The fact that Republican candidate for vice president Sarah Palin slashed city funding for forensic rape exams when she was mayor of Wasilla, Alaska, has raised questions about her priorities as an executive. In fact, the controversial rape-kit funding cut was part of larger budget realignment overseen by Palin, where monies aimed at benefiting Wasilla citizens were in effect moved to pay for city legal defense and government employee transportation, including the lease of an SUV for the mayor and expensive improvements to the local airport she used for campaigning. A line-by-line look at the full budget for fiscal year 20001 places the rape-kit cuts in context and provides insight into Sarah Palin's priorities 2 during her 1997-2002 tenure as mayor.
Budgets of course can be arcane. Readers are encouraged to add their own assessments by looking at the budget document, available here as a PDF.
Sample Budget CutsA full review of the non-utility "Materials and Services" line items (available here as a Google Document) for fiscal year 2000 reveals 38 budget cuts. Several of these are worth looking at in detail.
- Library Book Purchasing Fund Slashed (Budget pages G-5 and G-7): Governor Palin's original budget for FY2000 requested a $35,876 (19%) cut from the Library Department's budget. To meet this requirement, the revised budget cut funding by 28% for library materials (books, periodicals, audio/visual materials, and supplies for children programs).
- Animal Control Funding Cut (Page F-6): For a city where vicious dogs are commonplace and bears come to feast on unsecured garbage, the fiscal year 2000 budget cut back Wasilla's funding for the Mat-Su Borough Animal Control by 14%.
- Summer Recreation Program Funding Cut Heavily, Partially Restored (Page F-31): Wasilla had traditionally employed 2 to 3 people to run structured summer programming for city children. The initial fiscal year 2000 budget cut funding from $13,966 to $5,000 (a 57% decrease). The revised budget partially restored the cut, providing $8,355 for the summer rec program.
- Contracted Out Early-Intervention Services Eliminated (Pages G-9 to G-10): Wasilla runs a Youth Court, a program of early intervention for troubled teenagers. Some of the services (it is unclear what these services were) provided by the court were contracted out. The FY2000 budget eliminated funding for these services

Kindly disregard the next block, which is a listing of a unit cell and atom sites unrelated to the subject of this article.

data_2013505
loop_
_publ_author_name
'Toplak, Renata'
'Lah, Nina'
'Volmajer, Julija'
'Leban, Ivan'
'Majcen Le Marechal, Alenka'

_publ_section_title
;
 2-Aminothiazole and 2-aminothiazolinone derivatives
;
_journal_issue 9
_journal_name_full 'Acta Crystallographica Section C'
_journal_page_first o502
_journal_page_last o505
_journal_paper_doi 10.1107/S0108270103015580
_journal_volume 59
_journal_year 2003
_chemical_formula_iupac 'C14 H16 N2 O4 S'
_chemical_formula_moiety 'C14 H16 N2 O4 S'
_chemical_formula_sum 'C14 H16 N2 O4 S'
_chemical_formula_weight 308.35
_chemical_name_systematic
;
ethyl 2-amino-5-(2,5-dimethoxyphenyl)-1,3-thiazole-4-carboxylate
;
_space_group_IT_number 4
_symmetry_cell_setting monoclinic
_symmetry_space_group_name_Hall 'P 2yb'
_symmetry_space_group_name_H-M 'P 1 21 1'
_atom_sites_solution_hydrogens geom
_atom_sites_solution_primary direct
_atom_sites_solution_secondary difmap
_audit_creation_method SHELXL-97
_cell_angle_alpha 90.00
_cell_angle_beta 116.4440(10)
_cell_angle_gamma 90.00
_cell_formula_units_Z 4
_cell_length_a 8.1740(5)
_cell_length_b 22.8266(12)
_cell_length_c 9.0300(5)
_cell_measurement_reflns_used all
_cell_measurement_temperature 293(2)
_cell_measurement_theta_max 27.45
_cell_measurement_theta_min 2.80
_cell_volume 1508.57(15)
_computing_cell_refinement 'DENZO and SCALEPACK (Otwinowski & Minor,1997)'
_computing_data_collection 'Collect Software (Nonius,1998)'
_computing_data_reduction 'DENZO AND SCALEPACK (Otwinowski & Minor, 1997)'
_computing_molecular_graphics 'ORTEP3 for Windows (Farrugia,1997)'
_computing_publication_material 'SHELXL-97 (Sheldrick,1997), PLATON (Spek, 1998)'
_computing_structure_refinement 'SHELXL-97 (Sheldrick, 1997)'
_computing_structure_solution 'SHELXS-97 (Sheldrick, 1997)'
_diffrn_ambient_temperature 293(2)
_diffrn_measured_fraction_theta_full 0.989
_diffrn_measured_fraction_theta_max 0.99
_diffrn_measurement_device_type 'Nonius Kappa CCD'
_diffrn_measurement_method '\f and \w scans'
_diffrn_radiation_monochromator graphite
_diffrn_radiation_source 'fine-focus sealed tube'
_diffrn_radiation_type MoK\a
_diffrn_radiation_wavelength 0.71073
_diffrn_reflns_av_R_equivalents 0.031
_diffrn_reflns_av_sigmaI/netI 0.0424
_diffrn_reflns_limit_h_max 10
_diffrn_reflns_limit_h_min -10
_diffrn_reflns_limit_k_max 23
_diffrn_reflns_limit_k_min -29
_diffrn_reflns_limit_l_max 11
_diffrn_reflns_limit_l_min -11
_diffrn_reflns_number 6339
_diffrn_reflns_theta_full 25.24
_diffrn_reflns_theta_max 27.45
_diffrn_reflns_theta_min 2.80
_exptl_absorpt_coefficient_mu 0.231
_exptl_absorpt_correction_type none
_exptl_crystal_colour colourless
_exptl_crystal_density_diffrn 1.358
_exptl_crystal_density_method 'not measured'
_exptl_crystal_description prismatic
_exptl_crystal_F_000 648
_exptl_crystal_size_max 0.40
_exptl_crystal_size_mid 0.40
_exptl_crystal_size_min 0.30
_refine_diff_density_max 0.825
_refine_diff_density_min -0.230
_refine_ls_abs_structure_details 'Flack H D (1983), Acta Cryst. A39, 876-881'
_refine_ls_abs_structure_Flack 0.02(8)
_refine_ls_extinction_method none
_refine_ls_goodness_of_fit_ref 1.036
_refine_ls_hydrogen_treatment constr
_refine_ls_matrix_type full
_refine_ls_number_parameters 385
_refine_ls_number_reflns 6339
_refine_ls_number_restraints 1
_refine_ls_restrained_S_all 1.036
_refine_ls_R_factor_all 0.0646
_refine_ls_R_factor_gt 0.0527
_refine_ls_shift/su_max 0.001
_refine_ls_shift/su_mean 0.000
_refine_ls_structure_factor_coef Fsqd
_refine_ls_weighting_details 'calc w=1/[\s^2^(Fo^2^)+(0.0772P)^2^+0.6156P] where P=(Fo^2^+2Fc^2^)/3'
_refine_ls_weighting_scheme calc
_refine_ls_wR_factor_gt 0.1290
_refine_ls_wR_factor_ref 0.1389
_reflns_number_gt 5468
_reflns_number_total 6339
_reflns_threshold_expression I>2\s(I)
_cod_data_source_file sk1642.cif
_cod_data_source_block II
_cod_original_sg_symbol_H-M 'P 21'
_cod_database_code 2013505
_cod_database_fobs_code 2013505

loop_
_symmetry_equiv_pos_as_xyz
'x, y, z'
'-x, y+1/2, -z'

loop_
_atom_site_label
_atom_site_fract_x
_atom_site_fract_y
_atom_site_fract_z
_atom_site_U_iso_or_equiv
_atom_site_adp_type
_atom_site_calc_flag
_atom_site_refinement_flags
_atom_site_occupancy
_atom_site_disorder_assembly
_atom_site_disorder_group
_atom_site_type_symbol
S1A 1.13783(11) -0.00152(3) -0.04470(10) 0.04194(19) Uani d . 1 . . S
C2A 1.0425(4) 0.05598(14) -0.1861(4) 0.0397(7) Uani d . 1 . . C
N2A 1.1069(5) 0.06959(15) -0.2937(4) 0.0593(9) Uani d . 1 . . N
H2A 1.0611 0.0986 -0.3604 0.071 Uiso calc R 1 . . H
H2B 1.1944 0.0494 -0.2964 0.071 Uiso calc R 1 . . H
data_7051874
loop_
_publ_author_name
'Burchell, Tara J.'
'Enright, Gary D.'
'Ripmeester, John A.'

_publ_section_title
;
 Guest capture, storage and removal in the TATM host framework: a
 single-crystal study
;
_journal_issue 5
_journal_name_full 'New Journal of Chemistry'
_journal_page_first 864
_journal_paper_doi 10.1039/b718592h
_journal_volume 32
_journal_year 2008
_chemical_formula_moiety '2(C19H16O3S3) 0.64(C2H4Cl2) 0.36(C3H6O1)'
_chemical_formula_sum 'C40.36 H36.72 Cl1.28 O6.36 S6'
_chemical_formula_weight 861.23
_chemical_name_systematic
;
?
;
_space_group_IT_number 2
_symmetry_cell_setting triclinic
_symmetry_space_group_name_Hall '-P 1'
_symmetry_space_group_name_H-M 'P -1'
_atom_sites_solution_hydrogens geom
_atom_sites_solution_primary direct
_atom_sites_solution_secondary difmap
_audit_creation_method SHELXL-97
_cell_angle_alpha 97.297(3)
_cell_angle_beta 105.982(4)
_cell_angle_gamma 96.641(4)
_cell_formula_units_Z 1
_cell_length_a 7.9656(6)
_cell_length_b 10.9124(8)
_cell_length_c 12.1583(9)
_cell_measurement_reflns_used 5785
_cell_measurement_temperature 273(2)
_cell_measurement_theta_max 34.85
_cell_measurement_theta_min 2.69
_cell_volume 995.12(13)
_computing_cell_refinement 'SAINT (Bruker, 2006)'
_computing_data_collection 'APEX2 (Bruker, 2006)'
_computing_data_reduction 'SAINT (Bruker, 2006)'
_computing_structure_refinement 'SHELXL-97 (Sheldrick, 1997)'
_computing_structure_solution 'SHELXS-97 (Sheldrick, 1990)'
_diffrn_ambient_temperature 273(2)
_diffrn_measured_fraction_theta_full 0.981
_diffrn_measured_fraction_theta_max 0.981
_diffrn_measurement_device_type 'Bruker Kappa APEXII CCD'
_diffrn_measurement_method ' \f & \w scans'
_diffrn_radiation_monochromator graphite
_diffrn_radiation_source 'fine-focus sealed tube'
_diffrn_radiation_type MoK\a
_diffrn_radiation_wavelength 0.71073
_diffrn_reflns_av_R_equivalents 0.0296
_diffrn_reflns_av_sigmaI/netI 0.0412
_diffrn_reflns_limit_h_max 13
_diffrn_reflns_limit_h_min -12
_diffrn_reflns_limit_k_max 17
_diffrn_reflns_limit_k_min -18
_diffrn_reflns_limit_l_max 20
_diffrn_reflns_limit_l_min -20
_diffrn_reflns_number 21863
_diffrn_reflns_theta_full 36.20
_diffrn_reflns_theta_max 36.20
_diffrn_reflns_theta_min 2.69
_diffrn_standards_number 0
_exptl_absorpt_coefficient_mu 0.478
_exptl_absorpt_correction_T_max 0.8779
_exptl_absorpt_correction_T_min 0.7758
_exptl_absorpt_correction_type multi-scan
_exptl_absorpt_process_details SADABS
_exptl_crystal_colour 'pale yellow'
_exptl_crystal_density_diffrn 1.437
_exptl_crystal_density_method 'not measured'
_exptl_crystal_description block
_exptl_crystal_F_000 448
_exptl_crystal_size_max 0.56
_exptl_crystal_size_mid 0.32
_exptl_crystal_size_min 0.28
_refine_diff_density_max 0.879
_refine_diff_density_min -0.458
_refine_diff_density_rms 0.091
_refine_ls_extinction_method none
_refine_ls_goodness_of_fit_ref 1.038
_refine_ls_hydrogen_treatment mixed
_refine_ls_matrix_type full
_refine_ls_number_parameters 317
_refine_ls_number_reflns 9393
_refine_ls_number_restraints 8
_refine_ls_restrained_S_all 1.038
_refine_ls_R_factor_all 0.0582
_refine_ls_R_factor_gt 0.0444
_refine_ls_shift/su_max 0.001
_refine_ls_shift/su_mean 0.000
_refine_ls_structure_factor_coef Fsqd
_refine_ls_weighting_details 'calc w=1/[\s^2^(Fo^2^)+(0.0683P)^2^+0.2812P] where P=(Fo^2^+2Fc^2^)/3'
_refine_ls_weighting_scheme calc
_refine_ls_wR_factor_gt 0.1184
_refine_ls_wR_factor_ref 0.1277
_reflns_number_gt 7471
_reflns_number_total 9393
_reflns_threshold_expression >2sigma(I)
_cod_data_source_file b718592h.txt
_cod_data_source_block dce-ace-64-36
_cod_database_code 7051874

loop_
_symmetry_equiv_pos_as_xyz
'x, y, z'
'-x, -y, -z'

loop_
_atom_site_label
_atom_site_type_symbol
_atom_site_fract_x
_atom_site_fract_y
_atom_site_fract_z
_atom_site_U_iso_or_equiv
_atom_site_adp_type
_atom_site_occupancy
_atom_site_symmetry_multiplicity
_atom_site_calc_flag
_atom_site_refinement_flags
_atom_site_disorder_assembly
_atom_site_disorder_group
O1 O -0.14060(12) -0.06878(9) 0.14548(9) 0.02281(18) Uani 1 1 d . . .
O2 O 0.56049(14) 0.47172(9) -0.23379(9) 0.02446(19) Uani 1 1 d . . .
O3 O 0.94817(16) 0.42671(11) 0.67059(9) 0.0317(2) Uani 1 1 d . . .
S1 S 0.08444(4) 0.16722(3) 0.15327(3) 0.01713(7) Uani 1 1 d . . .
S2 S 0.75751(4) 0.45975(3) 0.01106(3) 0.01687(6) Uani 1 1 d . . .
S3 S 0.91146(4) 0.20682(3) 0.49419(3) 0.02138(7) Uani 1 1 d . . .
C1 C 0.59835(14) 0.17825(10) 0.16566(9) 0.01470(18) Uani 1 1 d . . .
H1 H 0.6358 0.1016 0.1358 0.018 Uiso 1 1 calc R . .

- Police Department Public Relations Funding Declines (Page F-27): Under Police Chief Irl Stambaugh, this line item paid for neighborhood watch and crime prevention seminars; Mayor Palin felt that providing a sense of "real down-home community belonging" was of utmost importance. Palin replaced Stambaugh and decreased this line item by 90% between FY97 and FY00.
- Rape Kit Funding Transferred to Victim's Insurance ("Contractual Services" page F-28): The rape kit controversy has been covered extensively, most recently in a report by Jessica Yellin on CNN. However, it is still worth noting that the line item paying for rape kits was slashed from $4,200 in FY99 to a mere $1,000 in FY00. Governor Palin recently gave a non-denial denial when confronted about the controversy.
- Grant Decreased to Children's Shelter (Page F-6): The Dorothy Saxton Youth Shelter provides residential care and rehabilitation to endangered children, including victims of sexual abuse. Sarah Palin's fiscal year 2000 budget decreased the Wasilla city grant to the shelter by 25%.
The other 38 line-items that were cut that year were mundane, and are summarized. Twelve involved typical office-related expenses of the sort present in the budget for every Wasilla City Department. These included items such as postage, office and copier supplies. Four of the other line-items were insurance-related. Of the other 22 items, six involved one-time costs, either economic development projects or various forms of maintenance. Two more were grants that merely passed through the City of Wasilla from the State of Alaska en route to a museum and a senior citizen center; these two cuts were due to actions taken at the state level.
Sample Budget Additions
- Defending Against Wrongful Termination Lawsuit (Page F-15): In response to two lawsuits the city was involved in as a result of actions by Mayor Palin, she included $30,000 for legal services in the Mayor's department's budget. The first of the lawsuits filed against the city was filed by former Police Chief Irl Stambaugh. He sued for breach of contract and wrongful termination. The city won this case in March of 2000 when a judge ruled that under Alaska law, police chiefs serve "at the behest of the mayor," an idiom akin to "at the pleasure of the president."